Now the buyer and the seller can get down to the details of how much the buyer will receive in contingent payments and on what timetable the payments will be made. While there are no universal formulas, the payouts typically take place over three to five years based either on a percentage of retained sales, which could mean new sales volume (as opposed to current level of sales) from the acquired accounts; or on a percentage of value added (selling price minus cost of sales).
The percentages range from 3% to 7% of retained sales in most deals of this kind. Some transactions may specify a dollar-amount cap on total payments to the seller during the payout period. Payments may be made annually, semi-annually or quarterly. Quarterly payments usually start at the end of the first full quarter after the deal is closed. Bear in mind that in order to get the best terms, the seller may have to agree to stay on in an executive or a sales role for a transition period specified by the buyer.
As mentioned earlier, buyers want to acquire work that they can produce at a better gross margin than the seller. In due diligence — the phase of the transaction in which every facet of what is being put up for sale is scrutinized — the buyer will price the seller’s book of business as if it were being produced in the buyer’s plant at the buyer’s cost. The greater the potential value of the work, the more negotiating room for a high percentage of payout the seller will have. If, however, the work consists of commodity jobs given away at unrealistically low prices and margins, the seller’s bargaining position will be weaker.
Propitious for Packagers
Digital printing, wide-format output, and web-to-print production yield the kinds of profit that buyers like to see. Margins tend to be strongest in package printing, especially in categories such as high-end folding cartons and premium labels. Because package printers and converters generally are doing well, we see fewer tuck-ins happening in this space than in the commercial segment. That means the demand for packaging tuck-ins exceeds the present supply of opportunities to execute them — good news for packaging company owners who are open to taking this route to a sale.
Although acquiring another company in a tuck-in is inherently less complicated than purchasing it as a going concern, the challenge of bringing a tuck-in to a successful conclusion shouldn’t be underestimated. First comes identifying the target. In some cases, the most desirable candidates may be firms whose owners aren’t thinking about selling in the first place. The task of finding, approaching, and engaging them calls for market knowledge, diplomacy, and tact — an assignment best placed in the hands of qualified M&A advisors.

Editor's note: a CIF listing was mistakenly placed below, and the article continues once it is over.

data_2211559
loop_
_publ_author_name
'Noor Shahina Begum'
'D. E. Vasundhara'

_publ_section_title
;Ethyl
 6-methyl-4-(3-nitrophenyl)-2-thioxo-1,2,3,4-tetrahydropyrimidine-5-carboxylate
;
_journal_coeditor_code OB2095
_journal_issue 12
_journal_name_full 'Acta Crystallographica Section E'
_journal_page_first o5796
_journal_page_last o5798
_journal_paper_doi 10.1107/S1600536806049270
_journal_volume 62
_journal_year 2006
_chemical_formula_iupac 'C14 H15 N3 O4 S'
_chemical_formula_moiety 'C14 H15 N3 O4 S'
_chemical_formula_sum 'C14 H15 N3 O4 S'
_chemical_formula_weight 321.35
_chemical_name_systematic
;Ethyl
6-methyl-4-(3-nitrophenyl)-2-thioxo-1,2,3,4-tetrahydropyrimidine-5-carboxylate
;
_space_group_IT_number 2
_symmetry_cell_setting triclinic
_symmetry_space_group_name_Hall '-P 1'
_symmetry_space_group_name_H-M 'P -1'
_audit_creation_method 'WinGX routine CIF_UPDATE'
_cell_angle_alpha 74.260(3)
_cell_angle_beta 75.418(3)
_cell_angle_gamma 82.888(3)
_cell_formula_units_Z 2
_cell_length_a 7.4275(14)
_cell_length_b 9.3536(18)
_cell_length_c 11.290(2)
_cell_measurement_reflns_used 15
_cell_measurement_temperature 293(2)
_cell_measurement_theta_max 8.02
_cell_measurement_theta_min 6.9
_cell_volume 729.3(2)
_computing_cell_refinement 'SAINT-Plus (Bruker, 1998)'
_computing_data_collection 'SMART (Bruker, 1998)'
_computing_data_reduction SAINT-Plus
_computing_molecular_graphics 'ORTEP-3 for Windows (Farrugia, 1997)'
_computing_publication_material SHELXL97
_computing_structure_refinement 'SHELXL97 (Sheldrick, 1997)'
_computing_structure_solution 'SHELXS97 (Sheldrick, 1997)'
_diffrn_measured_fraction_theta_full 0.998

For owners who are considering their options, professional M&A advisement is the key to choosing an advantageous exit strategy. As we always counsel our clients, there is never a better time than the present to begin preparing the business for sale in whatever type of transaction will deliver the best achievable return. When buyer and seller understand exactly what they can expect the deal to deliver, the answer may well prove to be a tuck-in.
About the Authors
Frank Steenburgh and Thomas Williams are partners in New Direction Partners (NDP), the leading provider of advisory services for printing and packaging firms seeking growth and opportunity through mergers and acquisitions. NDP assists its clients by giving them expert guidance and peace of mind at every stage of the process of buying or selling a printing or packaging company. Services include representing selling shareholders; acquisition searches; valuation; capital formation and financing; and strategic planning. NDP’s partners have participated in more than 300 mergers and acquisitions since 1979. Collectively they possess over 200 years of industry experience with transactions in aggregate exceeding $2 billion. For information, email firstname.lastname@example.org
Frank D. Steenburgh, partner at New Direction Partners, brings over 45 years of industry experience, including the past 30 years in digital and is internationally recognized as an expert in digital printing and publishing. His experience includes corporate officer at Xerox and president of Indigo’s Americas operations. Frank’s value includes a wealth of global industry contacts, a proven track record in development and implementation of business strategies that drive revenue/profit growth and a deep understanding of horizontal and vertical markets. Contact him at (610) 230-0635, ext. 709.